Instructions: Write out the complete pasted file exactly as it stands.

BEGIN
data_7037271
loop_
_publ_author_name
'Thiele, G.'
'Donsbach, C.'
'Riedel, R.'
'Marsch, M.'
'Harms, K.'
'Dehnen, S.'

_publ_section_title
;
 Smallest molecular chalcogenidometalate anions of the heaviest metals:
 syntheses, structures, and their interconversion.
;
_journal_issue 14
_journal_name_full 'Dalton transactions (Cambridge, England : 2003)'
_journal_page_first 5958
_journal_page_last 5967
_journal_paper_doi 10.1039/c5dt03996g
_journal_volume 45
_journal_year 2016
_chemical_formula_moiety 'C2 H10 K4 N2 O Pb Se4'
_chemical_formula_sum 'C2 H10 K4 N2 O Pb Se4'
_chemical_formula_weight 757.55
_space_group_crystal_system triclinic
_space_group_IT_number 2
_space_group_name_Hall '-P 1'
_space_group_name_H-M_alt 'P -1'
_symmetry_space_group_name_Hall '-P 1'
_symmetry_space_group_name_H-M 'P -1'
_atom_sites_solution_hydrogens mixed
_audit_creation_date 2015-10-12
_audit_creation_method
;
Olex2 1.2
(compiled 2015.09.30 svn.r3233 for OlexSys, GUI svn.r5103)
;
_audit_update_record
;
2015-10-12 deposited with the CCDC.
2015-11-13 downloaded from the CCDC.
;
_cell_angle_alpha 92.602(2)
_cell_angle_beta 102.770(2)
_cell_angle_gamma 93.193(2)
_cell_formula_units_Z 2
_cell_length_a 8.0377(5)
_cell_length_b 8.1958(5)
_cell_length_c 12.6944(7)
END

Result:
data_7037271
loop_
_publ_author_name
'Thiele, G.'
'Donsbach, C.'
'Riedel, R.'
'Marsch, M.'
'Harms, K.'
'Dehnen, S.'

_publ_section_title
;
 Smallest molecular chalcogenidometalate anions of the heaviest metals:
 syntheses, structures, and their interconversion.
;
_journal_issue 14
_journal_name_full 'Dalton transactions (Cambridge, England : 2003)'
_journal_page_first 5958
_journal_page_last 5967
_journal_paper_doi 10.1039/c5dt03996g
_journal_volume 45
_journal_year 2016
_chemical_formula_moiety 'C2 H10 K4 N2 O Pb Se4'
_chemical_formula_sum 'C2 H10 K4 N2 O Pb Se4'
_chemical_formula_weight 757.55
_space_group_crystal_system triclinic
_space_group_IT_number 2
_space_group_name_Hall '-P 1'
_space_group_name_H-M_alt 'P -1'
_symmetry_space_group_name_Hall '-P 1'
_symmetry_space_group_name_H-M 'P -1'
_atom_sites_solution_hydrogens mixed
_audit_creation_date 2015-10-12
_audit_creation_method
;
Olex2 1.2
(compiled 2015.09.30 svn.r3233 for OlexSys, GUI svn.r5103)
;
_audit_update_record
;
2015-10-12 deposited with the CCDC.
2015-11-13 downloaded from the CCDC.
;
_cell_angle_alpha 92.602(2)
_cell_angle_beta 102.770(2)
_cell_angle_gamma 93.193(2)
_cell_formula_units_Z 2
_cell_length_a 8.0377(5)
_cell_length_b 8.1958(5)
_cell_length_c 12.6944(7)